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Closing in on Enron?

Richard Belliveau
Date Published: 
October 10, 2002

Less than one year ago, shortly after the collapse of the energy trading giant Enron, Bush and his administration scrambled to reassure the public that Enron was an isolated case, the exception to the rule. In fact, White House economic advisor Lawrence Lindsey went so far as to claim that the Enron disaster was “a triumph for American capitalism.” The assumption behind this twisted logic is that the mystical and omnipotent “invisible hand of the market” had swooped down and punished the rogue corporation.

The wave of corporate fraud scandals that have come to light over the past few months indicate that Lindsey may have jumped the gun in calling the Enron collapse a triumph. The fact is that Enron was not an isolated case but just the first case in an epidemic of corporate fraud—World Com, Tyco, Adelphia and Global Crossing are all restating their profits downward by billions of dollars.

With public pressure mounting, the Department of Justice has made a few arrests and even seized some assets in order to restore a level of confidence in the capitalist system. In late August, investigators netted Michael Kopper, a former top lieutenant to ex-chief financial officer Andy Fastow. Fastow and Kopper were the architects of the infamous Enron partnerships, such as Chewco, LJM1 and LJM2.

These partnerships were used primarily to conceal Enron’s debt, but they also functioned as personal cash cows for Fastow, Kopper and their cronies. Kopper’s cooperation has turned up the heat on Fastow, enough so that the feds have now seized $23 million in cash, real estate and other assets from Fastow and his family. In addition, Kopper has agreed to turn over $12 million in assets as part of his plea bargain. $35 million may seem like a lot but it is a drop in the bucket compared to the billions that vanished when Enron collapsed.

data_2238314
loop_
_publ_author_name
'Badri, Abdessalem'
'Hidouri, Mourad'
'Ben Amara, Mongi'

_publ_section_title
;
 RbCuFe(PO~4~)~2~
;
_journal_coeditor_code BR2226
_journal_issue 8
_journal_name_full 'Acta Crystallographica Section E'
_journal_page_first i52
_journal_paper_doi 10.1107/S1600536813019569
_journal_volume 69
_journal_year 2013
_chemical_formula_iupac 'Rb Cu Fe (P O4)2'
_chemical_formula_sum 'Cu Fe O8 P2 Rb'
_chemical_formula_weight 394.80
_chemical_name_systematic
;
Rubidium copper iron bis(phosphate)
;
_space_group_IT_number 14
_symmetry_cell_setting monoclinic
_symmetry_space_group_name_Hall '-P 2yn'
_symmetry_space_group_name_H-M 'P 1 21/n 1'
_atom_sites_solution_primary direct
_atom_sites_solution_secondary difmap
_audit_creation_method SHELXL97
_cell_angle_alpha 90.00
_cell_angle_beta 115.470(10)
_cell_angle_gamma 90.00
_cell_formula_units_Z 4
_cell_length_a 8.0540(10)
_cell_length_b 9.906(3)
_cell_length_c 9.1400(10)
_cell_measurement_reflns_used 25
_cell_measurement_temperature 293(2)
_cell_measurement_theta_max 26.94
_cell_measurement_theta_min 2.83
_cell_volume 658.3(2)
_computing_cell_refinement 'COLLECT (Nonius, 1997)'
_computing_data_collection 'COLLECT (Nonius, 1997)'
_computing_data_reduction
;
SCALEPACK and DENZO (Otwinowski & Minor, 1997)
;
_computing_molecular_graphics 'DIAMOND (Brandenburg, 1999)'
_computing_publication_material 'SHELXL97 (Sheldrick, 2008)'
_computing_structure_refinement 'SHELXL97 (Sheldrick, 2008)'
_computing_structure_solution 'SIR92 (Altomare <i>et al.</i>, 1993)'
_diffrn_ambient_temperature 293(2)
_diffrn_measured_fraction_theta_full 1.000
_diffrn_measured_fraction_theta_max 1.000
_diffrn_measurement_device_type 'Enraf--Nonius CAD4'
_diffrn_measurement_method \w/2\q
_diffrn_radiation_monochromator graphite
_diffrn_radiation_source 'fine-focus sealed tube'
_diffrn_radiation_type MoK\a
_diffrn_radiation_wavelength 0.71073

The seizure of Fastow’s assets and his impending arrest is a welcome development, however there is reason to believe that they may stop there. Federal investigators are claiming that due to the complex nature of Enron’s finances it has been difficult to nail the two former CEOs—Ken Lay and Jeff Skilling. As this issue of Left Turn goes to press, the former kingpins of corporate crime were enjoying unfettered access to their assets.

Corporate kingpins

They are working overtime to liquidate hard assets such as multi-million dollar mansions, no doubt to hide some in shelters and to raise cash for their legal defense. While some laid-off Enron workers are having their modest houses foreclosed on by the bank and left to ponder life without retirement savings, Skilling and Lay are living to good life.

If the Department of Justice went after corporate criminals with half the vigor they expend when pursuing so called “drug kingpins,” things would e very different. As a comparison, a suspect caught with $50,000 in cocaine would be immediately charged with possession and trafficking in narcotics, jailed, and bail set at $1 million. Assets including cars, houses and bank accounts would be seized pending trial. In contrast, the suspects of the largest corporate crime in history, involving billions of dollars, live in luxury with full access to their assets and the best lawyers money can buy.

The two different sets of rules that apply to corporate criminals and the rest of us have never been more apparent. As the epidemic of corporate fraud, insider trading, and tax evasion continues to spread, disillusionment with the current economic system is growing. Expressing concern over this trend recently, George Bush was quoted as saying he was “concerned about the loss of confidence in capitalism”!

He has good reason to be worried. Contrary to what Bush and his administration want us to believe, Enron was the rule not the exception. The epidemic will continue to spread because it is fueled by capitalism’s inherent greed and cut-throat competition. This dynamic serves to undermine the very democracy our rulers put on a pedestal.

When writing of democracy under capitalism in his book, The Proletarian Revolution, Lenin did not mince words, “…democracy under capitalism is bound to remain restricted, truncated, false and hypocritical, a paradise for the rich and a snare and deception for the exploited.” These words have perhaps never rang more true than they do today in the aftermath of Enron.